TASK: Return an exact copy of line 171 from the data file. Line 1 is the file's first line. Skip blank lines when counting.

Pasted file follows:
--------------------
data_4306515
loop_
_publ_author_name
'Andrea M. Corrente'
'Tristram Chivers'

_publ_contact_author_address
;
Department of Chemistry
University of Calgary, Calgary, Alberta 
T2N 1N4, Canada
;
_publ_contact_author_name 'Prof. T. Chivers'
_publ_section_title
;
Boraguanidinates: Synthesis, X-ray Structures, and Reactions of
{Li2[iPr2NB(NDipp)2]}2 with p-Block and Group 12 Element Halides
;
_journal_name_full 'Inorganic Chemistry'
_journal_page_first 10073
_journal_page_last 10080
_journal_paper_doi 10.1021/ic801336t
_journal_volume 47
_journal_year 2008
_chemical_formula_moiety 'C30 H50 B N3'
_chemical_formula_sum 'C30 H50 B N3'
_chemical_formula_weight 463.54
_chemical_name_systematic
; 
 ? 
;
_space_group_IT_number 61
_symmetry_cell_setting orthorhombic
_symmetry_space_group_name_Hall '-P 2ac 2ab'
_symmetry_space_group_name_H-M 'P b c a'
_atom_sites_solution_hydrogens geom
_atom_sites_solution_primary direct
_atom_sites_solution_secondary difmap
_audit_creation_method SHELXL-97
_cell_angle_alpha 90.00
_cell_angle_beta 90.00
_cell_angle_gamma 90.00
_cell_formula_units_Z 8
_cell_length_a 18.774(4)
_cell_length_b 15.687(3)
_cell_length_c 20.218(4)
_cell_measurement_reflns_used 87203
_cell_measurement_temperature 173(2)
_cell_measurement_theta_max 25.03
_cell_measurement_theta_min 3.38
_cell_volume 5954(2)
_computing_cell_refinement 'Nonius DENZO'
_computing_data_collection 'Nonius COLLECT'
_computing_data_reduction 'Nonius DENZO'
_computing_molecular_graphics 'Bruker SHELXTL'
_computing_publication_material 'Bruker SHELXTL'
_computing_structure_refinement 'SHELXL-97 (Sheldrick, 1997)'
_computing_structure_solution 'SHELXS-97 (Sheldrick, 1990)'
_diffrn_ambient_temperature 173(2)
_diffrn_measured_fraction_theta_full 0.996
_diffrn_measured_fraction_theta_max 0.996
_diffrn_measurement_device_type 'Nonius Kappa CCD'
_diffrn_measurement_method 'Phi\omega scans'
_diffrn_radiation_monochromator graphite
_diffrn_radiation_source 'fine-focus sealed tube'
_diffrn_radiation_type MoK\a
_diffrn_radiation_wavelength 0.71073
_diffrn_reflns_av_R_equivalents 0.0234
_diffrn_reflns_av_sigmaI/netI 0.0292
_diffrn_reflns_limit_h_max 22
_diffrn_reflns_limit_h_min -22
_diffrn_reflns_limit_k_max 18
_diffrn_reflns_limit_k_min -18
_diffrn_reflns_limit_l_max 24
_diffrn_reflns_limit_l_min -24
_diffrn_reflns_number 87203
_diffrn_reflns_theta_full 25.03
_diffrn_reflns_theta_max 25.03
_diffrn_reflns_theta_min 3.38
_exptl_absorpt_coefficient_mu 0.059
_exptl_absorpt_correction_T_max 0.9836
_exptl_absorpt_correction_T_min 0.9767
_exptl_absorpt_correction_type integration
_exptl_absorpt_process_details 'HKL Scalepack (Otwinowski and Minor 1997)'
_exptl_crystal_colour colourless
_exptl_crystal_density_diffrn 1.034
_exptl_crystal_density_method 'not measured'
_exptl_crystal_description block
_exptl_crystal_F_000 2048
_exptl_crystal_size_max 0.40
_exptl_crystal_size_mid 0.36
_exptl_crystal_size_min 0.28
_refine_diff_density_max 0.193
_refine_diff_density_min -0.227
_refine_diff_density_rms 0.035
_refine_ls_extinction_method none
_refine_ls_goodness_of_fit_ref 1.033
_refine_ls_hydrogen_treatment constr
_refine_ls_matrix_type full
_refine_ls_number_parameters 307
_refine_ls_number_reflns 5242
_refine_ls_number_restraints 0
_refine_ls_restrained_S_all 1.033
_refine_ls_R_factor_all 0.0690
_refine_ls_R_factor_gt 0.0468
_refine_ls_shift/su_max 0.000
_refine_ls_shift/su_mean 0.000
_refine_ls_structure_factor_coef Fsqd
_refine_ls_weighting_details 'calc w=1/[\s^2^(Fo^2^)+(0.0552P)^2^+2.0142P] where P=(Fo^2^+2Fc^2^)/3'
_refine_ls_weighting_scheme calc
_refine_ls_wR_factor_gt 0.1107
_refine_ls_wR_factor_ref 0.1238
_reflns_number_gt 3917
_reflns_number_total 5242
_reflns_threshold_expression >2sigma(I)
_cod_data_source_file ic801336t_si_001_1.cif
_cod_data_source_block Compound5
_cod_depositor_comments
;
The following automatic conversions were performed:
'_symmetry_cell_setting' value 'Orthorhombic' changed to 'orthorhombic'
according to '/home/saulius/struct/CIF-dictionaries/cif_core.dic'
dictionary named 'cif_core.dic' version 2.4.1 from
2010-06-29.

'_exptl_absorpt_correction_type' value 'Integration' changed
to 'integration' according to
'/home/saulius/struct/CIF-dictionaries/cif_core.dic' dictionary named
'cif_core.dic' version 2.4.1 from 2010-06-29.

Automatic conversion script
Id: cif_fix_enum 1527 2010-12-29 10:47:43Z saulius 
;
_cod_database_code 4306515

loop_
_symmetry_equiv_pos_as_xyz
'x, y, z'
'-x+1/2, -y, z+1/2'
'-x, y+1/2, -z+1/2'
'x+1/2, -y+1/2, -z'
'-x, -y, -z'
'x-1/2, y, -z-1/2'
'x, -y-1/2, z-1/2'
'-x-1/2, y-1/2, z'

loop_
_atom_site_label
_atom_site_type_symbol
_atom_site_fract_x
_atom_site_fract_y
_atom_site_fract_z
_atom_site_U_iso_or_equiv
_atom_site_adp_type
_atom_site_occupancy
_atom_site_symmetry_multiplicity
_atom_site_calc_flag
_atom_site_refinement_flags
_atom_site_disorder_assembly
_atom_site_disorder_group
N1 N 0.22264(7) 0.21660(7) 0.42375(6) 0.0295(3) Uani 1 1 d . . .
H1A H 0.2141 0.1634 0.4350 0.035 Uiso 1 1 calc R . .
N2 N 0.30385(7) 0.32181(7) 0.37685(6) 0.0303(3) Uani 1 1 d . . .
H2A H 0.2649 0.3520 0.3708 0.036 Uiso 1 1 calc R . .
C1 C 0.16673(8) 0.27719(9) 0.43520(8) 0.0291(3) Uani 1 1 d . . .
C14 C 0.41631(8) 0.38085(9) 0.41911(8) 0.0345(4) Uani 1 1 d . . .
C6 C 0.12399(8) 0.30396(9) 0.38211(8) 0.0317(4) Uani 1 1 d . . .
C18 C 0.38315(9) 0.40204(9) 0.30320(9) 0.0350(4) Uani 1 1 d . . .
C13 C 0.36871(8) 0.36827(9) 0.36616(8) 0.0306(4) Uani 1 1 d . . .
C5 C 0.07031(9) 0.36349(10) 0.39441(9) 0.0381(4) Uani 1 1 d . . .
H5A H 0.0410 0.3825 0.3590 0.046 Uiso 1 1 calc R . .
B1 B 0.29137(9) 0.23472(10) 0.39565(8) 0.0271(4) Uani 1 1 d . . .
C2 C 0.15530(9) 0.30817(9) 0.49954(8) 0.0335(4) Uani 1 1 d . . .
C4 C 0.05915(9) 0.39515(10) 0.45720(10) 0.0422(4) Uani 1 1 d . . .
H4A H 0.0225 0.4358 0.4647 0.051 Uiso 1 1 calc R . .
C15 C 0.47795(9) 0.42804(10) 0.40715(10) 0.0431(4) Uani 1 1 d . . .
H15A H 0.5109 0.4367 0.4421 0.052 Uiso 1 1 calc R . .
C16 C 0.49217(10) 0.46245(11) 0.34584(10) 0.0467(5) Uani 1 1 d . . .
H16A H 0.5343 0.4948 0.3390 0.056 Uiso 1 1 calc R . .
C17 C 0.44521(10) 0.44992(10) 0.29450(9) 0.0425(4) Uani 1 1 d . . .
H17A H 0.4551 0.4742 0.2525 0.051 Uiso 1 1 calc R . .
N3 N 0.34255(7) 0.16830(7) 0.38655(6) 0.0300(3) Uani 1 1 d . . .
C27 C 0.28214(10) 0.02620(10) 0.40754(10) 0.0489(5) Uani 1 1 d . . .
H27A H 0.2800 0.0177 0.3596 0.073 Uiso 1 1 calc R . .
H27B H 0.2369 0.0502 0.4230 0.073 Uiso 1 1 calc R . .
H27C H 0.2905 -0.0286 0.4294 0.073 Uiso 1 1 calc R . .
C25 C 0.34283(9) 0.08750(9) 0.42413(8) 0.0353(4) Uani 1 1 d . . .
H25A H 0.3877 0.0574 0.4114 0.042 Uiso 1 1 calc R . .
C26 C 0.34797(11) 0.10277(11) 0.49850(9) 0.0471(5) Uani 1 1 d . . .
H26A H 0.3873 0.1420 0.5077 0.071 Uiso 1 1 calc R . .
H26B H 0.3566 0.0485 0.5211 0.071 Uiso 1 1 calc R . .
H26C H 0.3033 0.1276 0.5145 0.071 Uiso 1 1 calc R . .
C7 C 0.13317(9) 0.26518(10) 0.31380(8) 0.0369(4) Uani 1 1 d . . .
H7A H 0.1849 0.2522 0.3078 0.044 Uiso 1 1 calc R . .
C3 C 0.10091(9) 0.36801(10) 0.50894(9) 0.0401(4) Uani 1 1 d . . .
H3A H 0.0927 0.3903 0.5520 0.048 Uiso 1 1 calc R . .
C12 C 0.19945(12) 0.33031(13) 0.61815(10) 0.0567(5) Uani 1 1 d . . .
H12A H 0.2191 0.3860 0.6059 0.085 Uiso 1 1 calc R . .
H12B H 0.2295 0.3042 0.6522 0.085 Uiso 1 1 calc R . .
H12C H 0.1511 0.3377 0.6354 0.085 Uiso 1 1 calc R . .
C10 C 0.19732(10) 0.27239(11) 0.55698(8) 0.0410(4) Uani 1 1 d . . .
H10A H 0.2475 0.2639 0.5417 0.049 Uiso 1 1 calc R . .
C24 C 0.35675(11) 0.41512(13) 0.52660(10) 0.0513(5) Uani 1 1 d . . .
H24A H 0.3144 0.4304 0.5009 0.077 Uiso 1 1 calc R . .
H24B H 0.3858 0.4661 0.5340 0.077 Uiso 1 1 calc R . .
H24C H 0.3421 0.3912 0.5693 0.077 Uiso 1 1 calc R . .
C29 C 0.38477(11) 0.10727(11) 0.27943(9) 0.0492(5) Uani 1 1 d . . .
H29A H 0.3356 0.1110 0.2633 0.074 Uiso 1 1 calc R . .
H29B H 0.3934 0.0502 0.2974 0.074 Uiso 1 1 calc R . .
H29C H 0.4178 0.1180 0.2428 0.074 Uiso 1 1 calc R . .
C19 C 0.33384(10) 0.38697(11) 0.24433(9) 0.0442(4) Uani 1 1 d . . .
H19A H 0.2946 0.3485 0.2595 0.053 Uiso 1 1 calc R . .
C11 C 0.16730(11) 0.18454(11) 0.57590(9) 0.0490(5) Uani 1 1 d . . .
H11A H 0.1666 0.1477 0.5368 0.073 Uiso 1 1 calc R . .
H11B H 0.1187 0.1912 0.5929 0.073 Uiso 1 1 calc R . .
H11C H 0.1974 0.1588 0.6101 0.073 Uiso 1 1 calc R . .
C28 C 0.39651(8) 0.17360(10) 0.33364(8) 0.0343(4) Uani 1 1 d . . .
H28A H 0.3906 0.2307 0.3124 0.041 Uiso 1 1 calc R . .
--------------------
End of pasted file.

C15 C 0.47795(9) 0.42804(10) 0.40715(10) 0.0431(4) Uani 1 1 d . . .